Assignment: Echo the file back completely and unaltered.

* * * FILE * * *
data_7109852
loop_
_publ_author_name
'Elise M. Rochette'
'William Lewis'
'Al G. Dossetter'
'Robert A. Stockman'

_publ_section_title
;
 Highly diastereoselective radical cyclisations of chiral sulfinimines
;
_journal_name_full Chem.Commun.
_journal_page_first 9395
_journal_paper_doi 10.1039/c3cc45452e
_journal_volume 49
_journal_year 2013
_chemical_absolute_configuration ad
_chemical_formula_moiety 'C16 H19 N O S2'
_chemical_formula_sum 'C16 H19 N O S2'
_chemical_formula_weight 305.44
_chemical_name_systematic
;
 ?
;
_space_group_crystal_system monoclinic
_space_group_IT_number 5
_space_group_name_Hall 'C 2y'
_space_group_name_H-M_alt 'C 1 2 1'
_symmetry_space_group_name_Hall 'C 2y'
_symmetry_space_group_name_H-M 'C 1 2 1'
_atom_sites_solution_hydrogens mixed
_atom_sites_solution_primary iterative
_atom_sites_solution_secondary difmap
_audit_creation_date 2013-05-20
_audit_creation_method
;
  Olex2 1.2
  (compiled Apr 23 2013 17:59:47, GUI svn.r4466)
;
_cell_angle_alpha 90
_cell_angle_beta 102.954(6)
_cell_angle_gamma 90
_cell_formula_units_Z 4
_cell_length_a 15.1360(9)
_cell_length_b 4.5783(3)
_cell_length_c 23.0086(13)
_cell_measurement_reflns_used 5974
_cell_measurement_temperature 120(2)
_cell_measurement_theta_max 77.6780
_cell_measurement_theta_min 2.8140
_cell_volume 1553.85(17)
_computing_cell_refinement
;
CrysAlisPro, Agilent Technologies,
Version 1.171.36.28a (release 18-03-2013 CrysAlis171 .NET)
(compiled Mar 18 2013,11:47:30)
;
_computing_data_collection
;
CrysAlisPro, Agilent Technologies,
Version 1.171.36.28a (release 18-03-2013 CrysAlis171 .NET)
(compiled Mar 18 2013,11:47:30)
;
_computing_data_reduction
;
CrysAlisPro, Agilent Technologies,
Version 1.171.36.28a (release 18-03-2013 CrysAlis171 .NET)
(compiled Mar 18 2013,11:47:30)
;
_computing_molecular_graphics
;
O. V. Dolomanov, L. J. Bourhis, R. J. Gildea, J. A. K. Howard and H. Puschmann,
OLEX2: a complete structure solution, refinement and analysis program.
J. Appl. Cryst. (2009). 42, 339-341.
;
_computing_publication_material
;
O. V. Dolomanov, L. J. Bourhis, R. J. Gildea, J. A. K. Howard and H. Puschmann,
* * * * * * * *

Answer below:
data_7109852
loop_
_publ_author_name
'Elise M. Rochette'
'William Lewis'
'Al G. Dossetter'
'Robert A. Stockman'

_publ_section_title
;
 Highly diastereoselective radical cyclisations of chiral sulfinimines
;
_journal_name_full Chem.Commun.
_journal_page_first 9395
_journal_paper_doi 10.1039/c3cc45452e
_journal_volume 49
_journal_year 2013
_chemical_absolute_configuration ad
_chemical_formula_moiety 'C16 H19 N O S2'
_chemical_formula_sum 'C16 H19 N O S2'
_chemical_formula_weight 305.44
_chemical_name_systematic
;
 ?
;
_space_group_crystal_system monoclinic
_space_group_IT_number 5
_space_group_name_Hall 'C 2y'
_space_group_name_H-M_alt 'C 1 2 1'
_symmetry_space_group_name_Hall 'C 2y'
_symmetry_space_group_name_H-M 'C 1 2 1'
_atom_sites_solution_hydrogens mixed
_atom_sites_solution_primary iterative
_atom_sites_solution_secondary difmap
_audit_creation_date 2013-05-20
_audit_creation_method
;
  Olex2 1.2
  (compiled Apr 23 2013 17:59:47, GUI svn.r4466)
;
_cell_angle_alpha 90
_cell_angle_beta 102.954(6)
_cell_angle_gamma 90
_cell_formula_units_Z 4
_cell_length_a 15.1360(9)
_cell_length_b 4.5783(3)
_cell_length_c 23.0086(13)
_cell_measurement_reflns_used 5974
_cell_measurement_temperature 120(2)
_cell_measurement_theta_max 77.6780
_cell_measurement_theta_min 2.8140
_cell_volume 1553.85(17)
_computing_cell_refinement
;
CrysAlisPro, Agilent Technologies,
Version 1.171.36.28a (release 18-03-2013 CrysAlis171 .NET)
(compiled Mar 18 2013,11:47:30)
;
_computing_data_collection
;
CrysAlisPro, Agilent Technologies,
Version 1.171.36.28a (release 18-03-2013 CrysAlis171 .NET)
(compiled Mar 18 2013,11:47:30)
;
_computing_data_reduction
;
CrysAlisPro, Agilent Technologies,
Version 1.171.36.28a (release 18-03-2013 CrysAlis171 .NET)
(compiled Mar 18 2013,11:47:30)
;
_computing_molecular_graphics
;
O. V. Dolomanov, L. J. Bourhis, R. J. Gildea, J. A. K. Howard and H. Puschmann,
OLEX2: a complete structure solution, refinement and analysis program.
J. Appl. Cryst. (2009). 42, 339-341.
;
_computing_publication_material
;
O. V. Dolomanov, L. J. Bourhis, R. J. Gildea, J. A. K. Howard and H. Puschmann,